This invention in one aspect relates to a concentrated liquid complex containing a dissolving depigmenting agent as an active ingredient, a reducing agent, an antioxidant, and an alpha-hydroxy acid, and the method by which it is produced.

In a related application, the skin lightening benefits of the composition is boosted by the inclusion of an antioxidant and an alpha-hydroxy acid.

This invention is directed to a skin lightening complex in the form of a liquid product with a pH of about 3.3 to about 4.5 and the method by which it is produced. The skin lightening complex contains a dissolved phenolic depigmenting agent such as hydroquinone (HQ).

The skin lightening complex of the current invention is preferably a topical skin lightening complex. The skin lightening complex may be manufactured as a concentrate with a high level of depigmenting agent such as Hydroquinone (HQ). It can then be appropriately diluted for any particular use. According to the present invention, a reducing agent such as sodium metabisulfite is used to control oxidation of the HQ.

The skin lightening complex of the current invention combines a highly effective phenolic depigmenting agent such as HQ with a peeling agent such as glycolic acid and an antioxidant such as ascorbic acid. These components enhance penetration and availability of HQ.

Another aspect of the invention relates to a method for dissolving a high concentration of a phenolic depigmenting agent such as HQ. HQ must be dissolved in order to be active. The method utilizes two miscible solvents each having a different polarity; the resulting solvent mixture has high solubility for HQ.

Another aspect of the invention is the formation of the skin lightening complex. In this aspect HQ is mixed into the solvent mixture, along with the reducing agent, preferably with optional heating, until completely dissolved. It is critical that the HQ be sufficiently dissolved in the solvent mixture. It requires about 60% to about 83% solvent mixture to obtain a dissolved concentration of HQ of about 20%. the preferred amount of the solvent mixture is about 70% (see Example 2). The antioxidant preferably hydroxy acid and glucolic acid are added at appropriate temperature until a clear mixture is obtained or to produce a uniform composition. This method of incorporating the HQ into the liquid base does not result in precipitation or oxidation of the HQ. After the HQ is dissolved in the solvent mixture along with the reducing agent and cooled, if heating is used, then the other components of the complex are slowly mixed into the resulting mixture.

In preparing the concentrate, hydroxy acid is then added. The hydroxy acid can be an alpa or beta or poly hydroxy acid.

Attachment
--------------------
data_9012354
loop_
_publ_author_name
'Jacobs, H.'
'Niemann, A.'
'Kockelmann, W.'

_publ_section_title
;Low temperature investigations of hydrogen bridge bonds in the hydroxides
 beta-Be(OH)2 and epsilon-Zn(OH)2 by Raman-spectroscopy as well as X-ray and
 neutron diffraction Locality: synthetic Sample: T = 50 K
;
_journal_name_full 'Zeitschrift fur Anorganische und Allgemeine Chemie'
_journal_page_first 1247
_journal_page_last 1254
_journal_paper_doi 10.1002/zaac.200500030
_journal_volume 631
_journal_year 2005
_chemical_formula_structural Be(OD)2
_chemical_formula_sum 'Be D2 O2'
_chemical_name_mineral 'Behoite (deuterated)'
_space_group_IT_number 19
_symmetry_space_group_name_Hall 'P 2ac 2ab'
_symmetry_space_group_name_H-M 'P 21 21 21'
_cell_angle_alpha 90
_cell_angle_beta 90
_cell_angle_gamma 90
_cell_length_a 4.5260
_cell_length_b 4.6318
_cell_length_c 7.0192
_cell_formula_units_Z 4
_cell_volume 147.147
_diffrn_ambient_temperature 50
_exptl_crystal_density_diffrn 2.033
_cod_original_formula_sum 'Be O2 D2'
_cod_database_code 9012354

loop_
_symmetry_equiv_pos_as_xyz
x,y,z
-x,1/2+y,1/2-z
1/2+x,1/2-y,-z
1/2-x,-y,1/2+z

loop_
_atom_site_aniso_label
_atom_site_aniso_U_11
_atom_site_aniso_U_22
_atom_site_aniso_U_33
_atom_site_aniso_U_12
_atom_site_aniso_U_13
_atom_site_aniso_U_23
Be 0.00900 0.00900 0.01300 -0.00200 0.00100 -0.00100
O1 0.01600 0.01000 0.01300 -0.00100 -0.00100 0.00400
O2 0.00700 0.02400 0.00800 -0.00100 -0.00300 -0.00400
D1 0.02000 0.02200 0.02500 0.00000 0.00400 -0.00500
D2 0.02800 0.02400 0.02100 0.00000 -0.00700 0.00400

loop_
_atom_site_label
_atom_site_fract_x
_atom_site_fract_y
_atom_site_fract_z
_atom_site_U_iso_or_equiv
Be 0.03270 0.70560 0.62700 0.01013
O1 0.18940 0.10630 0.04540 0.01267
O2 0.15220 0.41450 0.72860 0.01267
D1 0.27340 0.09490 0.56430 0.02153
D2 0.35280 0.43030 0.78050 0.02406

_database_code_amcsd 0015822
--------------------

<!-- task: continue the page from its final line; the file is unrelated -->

The resulting concentration of ingredients in the concentrate are:

about 10% to about 30% by weight of the skin lightening agent as an active ingredient;

about 2.0% to about 3.6% by weight of reducing agent;

about 4.0% to about 6.0% by weight of an alpha or beta or poly hydroxy acid;

about 0.8% to about 1.2% by weight of antioxidant; and

about 60% to about 83% by weight of solvent mixture.

HQ has a melanin-inhibiting activity when it is completely dissolved in a solution having a pH of between about 3.0 to about 5.0. A high level of inhibiting activity has typically been reached between pH values in the range from about 3.0 to about 4.0. The pH of the skin lightening complex is adjusted to be between about 3.3 to about 4.5. Furthermore, the present composition does not lose melanin-inhibiting effectiveness at its formulated pH range.

Another aspect of the invention relates to methods of administering the skin lightening complex The skin lightening complex can be made into an emulsion (for example macroemulsions, microemulsions and nanoemulsions)/solution/gel suitable for topical application to skin and having physical and chemical stability for a prolonged period of time over a wide range of temperatures. For the purposes of providing a topical formulation with the skin lightening complex of the present invention, any of the known topical excipients can be used, including emollients, oils, emulsifying agents, preservatives, anti-oxidants, skin penetrants, etc.

The amount of the skin lightening complex of the present invention, which is to be incorporated into the topical formulations is an effective amount to lighten the skin.

By using the concentrate form of the skin lightening complex excipients and other carriers can be added for the particular use. In some cases the resulting product is a pharmaceutical with a higher concentration of skin lightening agent and other products are formulated as over the counter (OTC) and cosmetic products.

EXAMPLE 1

Manufacturing Procedure for Skin Lightening